T

en years ago the term “social media” might have meant a good party thrown by the local radio or TV station. Today social media is the way we communicate. For sports organizations, most advertising campaigns will be based around social media and how to connect with fans and followers. With the rise of social media has come new legal issues—or rather old legal issues that now arise in a completely new forum, which can cause legal liability for your organization. You need to be aware of these problems and take steps to minimize the risks. Here are some of the most common issues we see:

Defamation. Companies and organizations are using online tools more and more to communicate with customers and clients. Social media culture often includes a Facebook page or other forum that gives fans and followers the opportunity to post their own comments, or to comment on the posts of others. This can be a very effective tool, but it can also create potential liability for defamation. Defamation is defined as “the action of damaging the good reputation of someone; libel or slander.” It is perhaps more of a problem on the Internet because many people either feel that they are anonymous or that they have enhanced freedom of  speech online. Both of these assumptions are wrong. If your employee says something that is false that damages someone’s good reputation, the employee and your organization could be sued for defamation.

Intellectual Property Infringement. The rise of technology has made it much easier for people to reproduce and distribute intellectual property, such as logos, magazine and newspaper articles, music and more. Forwarding an interesting article or a funny video to friends and colleagues has become so ingrained that we do it without thinking. However, intellectual property laws still apply to the Internet. Copyright law provides that the holder of a copyright in a work has the exclusive right to reproduce and distribute that work. When you or your employee distributes a work to others, in most cases there is a technical copyright infringement. While these infringements often go unnoticed, or there is no objection, sharing of copyrighted information often deprives the owner of a sale or royalty, and if this is done on a wide scale, your business or organization could face a copyright infringement lawsuit.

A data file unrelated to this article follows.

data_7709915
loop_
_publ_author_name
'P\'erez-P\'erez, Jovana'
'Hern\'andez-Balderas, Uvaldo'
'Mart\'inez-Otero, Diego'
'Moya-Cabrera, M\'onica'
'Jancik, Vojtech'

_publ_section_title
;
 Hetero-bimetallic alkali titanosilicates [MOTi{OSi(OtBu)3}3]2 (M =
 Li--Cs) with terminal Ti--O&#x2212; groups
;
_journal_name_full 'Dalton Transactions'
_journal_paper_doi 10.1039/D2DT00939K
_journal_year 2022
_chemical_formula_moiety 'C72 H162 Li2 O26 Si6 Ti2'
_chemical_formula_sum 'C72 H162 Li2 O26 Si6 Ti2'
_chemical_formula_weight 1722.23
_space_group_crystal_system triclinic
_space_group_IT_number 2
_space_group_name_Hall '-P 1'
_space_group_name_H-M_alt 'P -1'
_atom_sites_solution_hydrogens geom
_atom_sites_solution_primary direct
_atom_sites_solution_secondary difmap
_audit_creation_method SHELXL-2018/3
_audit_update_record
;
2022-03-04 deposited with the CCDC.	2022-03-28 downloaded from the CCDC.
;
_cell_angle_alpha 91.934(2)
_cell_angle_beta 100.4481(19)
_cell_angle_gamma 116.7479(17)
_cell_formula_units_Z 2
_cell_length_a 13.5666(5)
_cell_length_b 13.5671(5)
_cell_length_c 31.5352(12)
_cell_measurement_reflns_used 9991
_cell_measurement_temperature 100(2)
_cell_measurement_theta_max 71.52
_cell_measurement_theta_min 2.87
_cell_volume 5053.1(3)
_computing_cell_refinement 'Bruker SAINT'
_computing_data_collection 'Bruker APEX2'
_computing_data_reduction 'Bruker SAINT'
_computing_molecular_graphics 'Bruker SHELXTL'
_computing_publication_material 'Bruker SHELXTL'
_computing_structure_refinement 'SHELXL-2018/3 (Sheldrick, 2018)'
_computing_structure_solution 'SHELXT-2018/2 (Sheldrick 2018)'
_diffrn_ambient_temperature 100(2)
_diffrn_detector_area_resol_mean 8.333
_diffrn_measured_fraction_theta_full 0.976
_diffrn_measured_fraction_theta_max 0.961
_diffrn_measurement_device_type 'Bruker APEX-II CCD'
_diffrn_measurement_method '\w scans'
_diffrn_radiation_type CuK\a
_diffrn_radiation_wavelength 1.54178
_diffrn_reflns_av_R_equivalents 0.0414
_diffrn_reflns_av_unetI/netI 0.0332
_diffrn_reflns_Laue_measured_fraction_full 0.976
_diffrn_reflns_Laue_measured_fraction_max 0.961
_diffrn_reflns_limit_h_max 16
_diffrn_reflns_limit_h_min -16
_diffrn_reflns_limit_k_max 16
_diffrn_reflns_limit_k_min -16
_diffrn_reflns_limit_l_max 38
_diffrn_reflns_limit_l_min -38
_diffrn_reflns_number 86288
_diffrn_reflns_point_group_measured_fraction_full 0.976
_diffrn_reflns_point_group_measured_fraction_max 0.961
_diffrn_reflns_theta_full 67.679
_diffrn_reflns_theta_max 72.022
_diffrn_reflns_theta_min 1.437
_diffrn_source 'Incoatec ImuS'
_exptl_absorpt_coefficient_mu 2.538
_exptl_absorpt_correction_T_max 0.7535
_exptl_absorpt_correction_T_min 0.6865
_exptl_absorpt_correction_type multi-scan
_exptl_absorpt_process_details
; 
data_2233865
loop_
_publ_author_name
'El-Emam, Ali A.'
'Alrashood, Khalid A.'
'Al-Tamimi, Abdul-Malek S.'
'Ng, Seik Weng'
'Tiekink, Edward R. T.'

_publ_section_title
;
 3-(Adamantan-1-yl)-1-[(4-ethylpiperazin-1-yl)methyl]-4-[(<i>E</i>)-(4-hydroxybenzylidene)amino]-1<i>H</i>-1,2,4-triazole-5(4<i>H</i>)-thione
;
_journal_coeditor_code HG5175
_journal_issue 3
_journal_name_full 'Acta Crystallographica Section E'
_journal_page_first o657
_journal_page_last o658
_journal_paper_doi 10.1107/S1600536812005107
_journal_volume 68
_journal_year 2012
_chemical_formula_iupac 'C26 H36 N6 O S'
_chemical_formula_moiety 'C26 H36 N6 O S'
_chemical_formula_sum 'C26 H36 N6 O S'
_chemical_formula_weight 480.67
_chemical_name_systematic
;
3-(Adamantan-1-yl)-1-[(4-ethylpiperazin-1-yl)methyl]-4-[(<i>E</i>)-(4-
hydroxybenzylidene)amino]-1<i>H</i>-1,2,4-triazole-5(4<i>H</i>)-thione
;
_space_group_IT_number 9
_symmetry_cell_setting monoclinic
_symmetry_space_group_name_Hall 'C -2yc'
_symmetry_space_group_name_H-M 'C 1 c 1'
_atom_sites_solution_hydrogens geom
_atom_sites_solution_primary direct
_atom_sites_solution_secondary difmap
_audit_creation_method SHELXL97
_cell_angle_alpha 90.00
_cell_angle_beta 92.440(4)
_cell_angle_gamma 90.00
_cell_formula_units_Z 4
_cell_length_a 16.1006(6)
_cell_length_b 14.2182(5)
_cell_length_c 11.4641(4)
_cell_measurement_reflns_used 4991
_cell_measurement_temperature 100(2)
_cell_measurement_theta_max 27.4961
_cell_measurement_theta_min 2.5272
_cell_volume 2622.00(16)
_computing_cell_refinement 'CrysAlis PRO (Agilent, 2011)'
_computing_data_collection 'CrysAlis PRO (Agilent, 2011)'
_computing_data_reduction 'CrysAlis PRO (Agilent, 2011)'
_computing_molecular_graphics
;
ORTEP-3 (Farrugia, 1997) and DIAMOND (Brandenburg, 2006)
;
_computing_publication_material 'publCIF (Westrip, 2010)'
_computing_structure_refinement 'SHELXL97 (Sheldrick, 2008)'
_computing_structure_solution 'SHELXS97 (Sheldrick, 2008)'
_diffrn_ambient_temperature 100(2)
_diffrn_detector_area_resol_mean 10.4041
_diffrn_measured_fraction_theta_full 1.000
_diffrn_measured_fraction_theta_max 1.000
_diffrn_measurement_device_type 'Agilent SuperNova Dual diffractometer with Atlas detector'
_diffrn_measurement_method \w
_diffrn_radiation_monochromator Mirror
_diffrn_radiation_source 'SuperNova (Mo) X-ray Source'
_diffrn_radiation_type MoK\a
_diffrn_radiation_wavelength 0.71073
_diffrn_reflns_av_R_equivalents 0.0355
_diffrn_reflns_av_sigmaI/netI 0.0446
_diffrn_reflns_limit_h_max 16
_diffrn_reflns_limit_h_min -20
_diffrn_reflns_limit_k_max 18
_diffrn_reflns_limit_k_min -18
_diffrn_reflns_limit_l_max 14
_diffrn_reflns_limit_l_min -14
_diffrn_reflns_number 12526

Right of Privacy and Right of Publicity. The number of pictures shared on the Internet is staggering. This is especially true with sporting events. However, there are a couple of legal doctrines that can make the sharing of pictures on the Internet problematic. First, every individual has a “right of privacy,” which means that I have the right not to have my picture shared on the Internet if I don’t want it to be. Second, individuals have a “right of publicity,” which means you cannot use my picture to sell or promote your goods or services without my agreement.

If you have a waiver that people sign at your event or your participants otherwise agree to give you the right to use their image, then you should be OK in most cases. But do you really have their permission? Did the person whose picture adorns your website really agree that you could use his or her photo? If not, you could be violating their right of privacy or publicity, or both, which could open you up to a lawsuit.

What Should You Do? There are three steps sports-event organizers can take right now to limit their liability exposure:

1. Regularly monitor your website and social media accounts. If you see a post that might be defamatory, remove it immediately. A good-faith effort to stop defamation can go a long way toward preventing lawsuits.

2. Educate your employees and volunteers on the use of intellectual property and how not to infringe upon other people’s rights. An ounce of prevention really is worth a pound of cure.

3. Before you use someone’s photo, make sure you have their permission. This can be accomplished by posting a sign at the entrance to an event, or printing a notice on the back of a ticket, or in a signed waiver, but don’t just assume you have permission.

No plan will completely eliminate your liability exposure, but taking these steps will help lower your risk significantly.


Steve Smith is co-chairman of the sports and entertainment practice at Bryan Cave, LLP, in Colorado Springs, Colorado. Smith can be reached at steve.smith@bryancave.com or (719) 473-3800.